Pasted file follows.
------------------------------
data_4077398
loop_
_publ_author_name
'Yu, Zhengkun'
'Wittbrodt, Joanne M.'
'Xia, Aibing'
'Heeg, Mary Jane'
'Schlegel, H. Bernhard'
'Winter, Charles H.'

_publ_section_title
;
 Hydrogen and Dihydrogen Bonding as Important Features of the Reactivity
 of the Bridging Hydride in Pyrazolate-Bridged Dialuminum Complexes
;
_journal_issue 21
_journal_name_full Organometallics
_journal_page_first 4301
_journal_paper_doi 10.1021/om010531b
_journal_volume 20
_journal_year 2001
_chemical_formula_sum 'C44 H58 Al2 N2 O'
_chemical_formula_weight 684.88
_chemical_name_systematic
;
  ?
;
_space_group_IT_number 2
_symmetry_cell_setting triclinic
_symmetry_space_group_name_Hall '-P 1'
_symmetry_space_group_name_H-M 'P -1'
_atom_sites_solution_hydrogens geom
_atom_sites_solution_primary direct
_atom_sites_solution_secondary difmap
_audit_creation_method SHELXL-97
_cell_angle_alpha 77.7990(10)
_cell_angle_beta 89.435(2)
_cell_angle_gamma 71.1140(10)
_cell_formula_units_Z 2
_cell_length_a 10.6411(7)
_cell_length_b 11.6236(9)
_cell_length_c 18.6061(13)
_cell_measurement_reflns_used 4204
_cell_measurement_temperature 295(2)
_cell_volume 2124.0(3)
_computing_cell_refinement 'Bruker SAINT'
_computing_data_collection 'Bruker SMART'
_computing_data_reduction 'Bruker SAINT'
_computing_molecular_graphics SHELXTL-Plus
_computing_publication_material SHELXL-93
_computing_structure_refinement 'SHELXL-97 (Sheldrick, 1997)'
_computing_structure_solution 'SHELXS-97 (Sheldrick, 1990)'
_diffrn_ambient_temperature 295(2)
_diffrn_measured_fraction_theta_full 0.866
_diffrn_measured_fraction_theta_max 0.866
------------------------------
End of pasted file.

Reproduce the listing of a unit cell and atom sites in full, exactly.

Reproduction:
data_4077398
loop_
_publ_author_name
'Yu, Zhengkun'
'Wittbrodt, Joanne M.'
'Xia, Aibing'
'Heeg, Mary Jane'
'Schlegel, H. Bernhard'
'Winter, Charles H.'

_publ_section_title
;
 Hydrogen and Dihydrogen Bonding as Important Features of the Reactivity
 of the Bridging Hydride in Pyrazolate-Bridged Dialuminum Complexes
;
_journal_issue 21
_journal_name_full Organometallics
_journal_page_first 4301
_journal_paper_doi 10.1021/om010531b
_journal_volume 20
_journal_year 2001
_chemical_formula_sum 'C44 H58 Al2 N2 O'
_chemical_formula_weight 684.88
_chemical_name_systematic
;
  ?
;
_space_group_IT_number 2
_symmetry_cell_setting triclinic
_symmetry_space_group_name_Hall '-P 1'
_symmetry_space_group_name_H-M 'P -1'
_atom_sites_solution_hydrogens geom
_atom_sites_solution_primary direct
_atom_sites_solution_secondary difmap
_audit_creation_method SHELXL-97
_cell_angle_alpha 77.7990(10)
_cell_angle_beta 89.435(2)
_cell_angle_gamma 71.1140(10)
_cell_formula_units_Z 2
_cell_length_a 10.6411(7)
_cell_length_b 11.6236(9)
_cell_length_c 18.6061(13)
_cell_measurement_reflns_used 4204
_cell_measurement_temperature 295(2)
_cell_volume 2124.0(3)
_computing_cell_refinement 'Bruker SAINT'
_computing_data_collection 'Bruker SMART'
_computing_data_reduction 'Bruker SAINT'
_computing_molecular_graphics SHELXTL-Plus
_computing_publication_material SHELXL-93
_computing_structure_refinement 'SHELXL-97 (Sheldrick, 1997)'
_computing_structure_solution 'SHELXS-97 (Sheldrick, 1990)'
_diffrn_ambient_temperature 295(2)
_diffrn_measured_fraction_theta_full 0.866
_diffrn_measured_fraction_theta_max 0.866